What is the ghostly image at the top of this post? It’s a new moon. Its lighted half is facing entirely away from Earth.
The image above is imaginary. It’s as if you flew in a spaceship to a place where you could see the night side of the moon. Why do we say imaginary? Because, when the moon is new, its night face is facing us on Earth … and we can’t see the moon at this time.
We can’t see the new moon from Earth, except during the stirring moments of a solar eclipse. Then the moon passes in front of the sun, and the night portion of the moon becomes visible to us, surrounded by the sun’s fiery corona.
Once each month, the moon comes all the way around in its orbit so that it is more or less between us and the sun. If the moon always passed directly between the sun and Earth at new moon, a solar eclipse would take place every month. But that doesn’t happen every month. Instead, in most months, the moon passes above or below the sun as seen from our earthly vantage point.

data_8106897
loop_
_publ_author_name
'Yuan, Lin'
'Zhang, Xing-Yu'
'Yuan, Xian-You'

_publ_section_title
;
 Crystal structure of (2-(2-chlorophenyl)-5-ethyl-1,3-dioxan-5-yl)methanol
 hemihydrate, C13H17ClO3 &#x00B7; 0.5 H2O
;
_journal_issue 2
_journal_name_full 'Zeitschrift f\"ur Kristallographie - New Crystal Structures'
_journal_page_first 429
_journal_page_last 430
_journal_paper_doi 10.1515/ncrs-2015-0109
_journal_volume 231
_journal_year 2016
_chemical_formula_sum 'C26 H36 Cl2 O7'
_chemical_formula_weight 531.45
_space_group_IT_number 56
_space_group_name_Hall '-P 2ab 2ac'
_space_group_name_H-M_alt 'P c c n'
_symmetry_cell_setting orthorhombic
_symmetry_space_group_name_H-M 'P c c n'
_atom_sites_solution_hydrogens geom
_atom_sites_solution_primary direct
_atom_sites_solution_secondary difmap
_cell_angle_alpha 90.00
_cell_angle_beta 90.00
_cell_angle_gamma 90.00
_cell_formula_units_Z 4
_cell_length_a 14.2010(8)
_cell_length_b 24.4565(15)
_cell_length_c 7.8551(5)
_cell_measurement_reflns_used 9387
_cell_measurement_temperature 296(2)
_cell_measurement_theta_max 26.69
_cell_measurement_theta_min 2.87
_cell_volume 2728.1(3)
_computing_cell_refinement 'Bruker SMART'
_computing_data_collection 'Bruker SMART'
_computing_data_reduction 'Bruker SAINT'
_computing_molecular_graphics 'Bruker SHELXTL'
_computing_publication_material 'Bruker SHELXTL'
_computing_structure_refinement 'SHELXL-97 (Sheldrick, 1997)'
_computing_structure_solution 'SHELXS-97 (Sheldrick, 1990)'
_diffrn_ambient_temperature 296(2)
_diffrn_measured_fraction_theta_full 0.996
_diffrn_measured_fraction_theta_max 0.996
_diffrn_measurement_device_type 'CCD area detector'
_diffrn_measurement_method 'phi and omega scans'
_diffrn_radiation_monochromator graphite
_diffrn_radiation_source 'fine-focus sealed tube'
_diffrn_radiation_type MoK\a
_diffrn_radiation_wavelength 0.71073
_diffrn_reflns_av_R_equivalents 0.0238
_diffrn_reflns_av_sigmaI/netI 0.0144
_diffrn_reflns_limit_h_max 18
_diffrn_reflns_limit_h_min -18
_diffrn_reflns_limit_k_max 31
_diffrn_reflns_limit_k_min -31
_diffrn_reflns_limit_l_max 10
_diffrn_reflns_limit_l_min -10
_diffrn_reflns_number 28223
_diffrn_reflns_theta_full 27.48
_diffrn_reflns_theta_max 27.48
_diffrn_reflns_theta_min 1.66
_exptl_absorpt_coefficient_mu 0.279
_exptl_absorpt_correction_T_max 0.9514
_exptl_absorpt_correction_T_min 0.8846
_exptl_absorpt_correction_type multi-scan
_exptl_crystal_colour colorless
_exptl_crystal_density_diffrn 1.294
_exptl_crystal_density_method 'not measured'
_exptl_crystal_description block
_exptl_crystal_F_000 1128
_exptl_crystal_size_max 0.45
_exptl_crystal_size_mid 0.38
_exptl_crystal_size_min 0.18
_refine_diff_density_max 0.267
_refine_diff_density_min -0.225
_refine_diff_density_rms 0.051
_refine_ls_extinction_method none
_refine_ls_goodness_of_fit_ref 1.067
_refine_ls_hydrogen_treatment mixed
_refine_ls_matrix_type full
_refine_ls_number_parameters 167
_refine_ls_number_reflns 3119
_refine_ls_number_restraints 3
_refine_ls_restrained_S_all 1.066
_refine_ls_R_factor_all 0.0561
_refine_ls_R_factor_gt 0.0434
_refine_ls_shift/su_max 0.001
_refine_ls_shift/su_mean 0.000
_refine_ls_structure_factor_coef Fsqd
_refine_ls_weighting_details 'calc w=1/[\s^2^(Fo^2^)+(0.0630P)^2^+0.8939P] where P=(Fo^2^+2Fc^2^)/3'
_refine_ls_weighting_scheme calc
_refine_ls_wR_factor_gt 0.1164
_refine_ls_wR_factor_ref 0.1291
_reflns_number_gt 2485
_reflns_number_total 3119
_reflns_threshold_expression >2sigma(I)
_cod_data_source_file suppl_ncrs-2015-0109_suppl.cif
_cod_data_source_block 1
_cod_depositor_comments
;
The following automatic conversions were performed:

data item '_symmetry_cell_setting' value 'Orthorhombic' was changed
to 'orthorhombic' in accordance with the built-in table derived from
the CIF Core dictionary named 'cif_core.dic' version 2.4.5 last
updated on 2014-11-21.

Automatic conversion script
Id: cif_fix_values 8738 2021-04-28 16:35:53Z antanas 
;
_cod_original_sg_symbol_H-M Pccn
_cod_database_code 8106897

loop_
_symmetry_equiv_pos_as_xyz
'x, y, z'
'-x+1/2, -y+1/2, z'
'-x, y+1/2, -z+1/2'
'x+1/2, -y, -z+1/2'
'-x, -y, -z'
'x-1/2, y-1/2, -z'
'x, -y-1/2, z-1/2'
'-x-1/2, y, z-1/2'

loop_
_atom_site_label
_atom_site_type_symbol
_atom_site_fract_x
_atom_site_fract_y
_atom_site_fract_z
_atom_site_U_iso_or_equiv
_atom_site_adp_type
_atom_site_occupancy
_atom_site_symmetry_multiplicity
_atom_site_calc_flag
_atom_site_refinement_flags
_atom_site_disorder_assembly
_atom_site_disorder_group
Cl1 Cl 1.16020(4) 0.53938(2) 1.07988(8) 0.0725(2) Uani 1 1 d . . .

On the day of new moon, the moon rises when the sun rises. It sets when the sun sets. It crosses the sky with the sun during the day. That’s why we can’t see the new moon in the sky. It is too close to the sun’s glare to be visible. Plus its lighted hemisphere is facing away from us.
Then a day or two later, the moon reappears, in the west after sunset. Then it’s a slim waxing crescent visible only briefly after sunset – what some call a young moon.
Each new lunar cycle is measured beginning at each new moon. Astronomers call one lunar cycle a lunation.
As the moon orbits Earth, it changes phase in an orderly way. Follow these links to understand the various phases of the moon.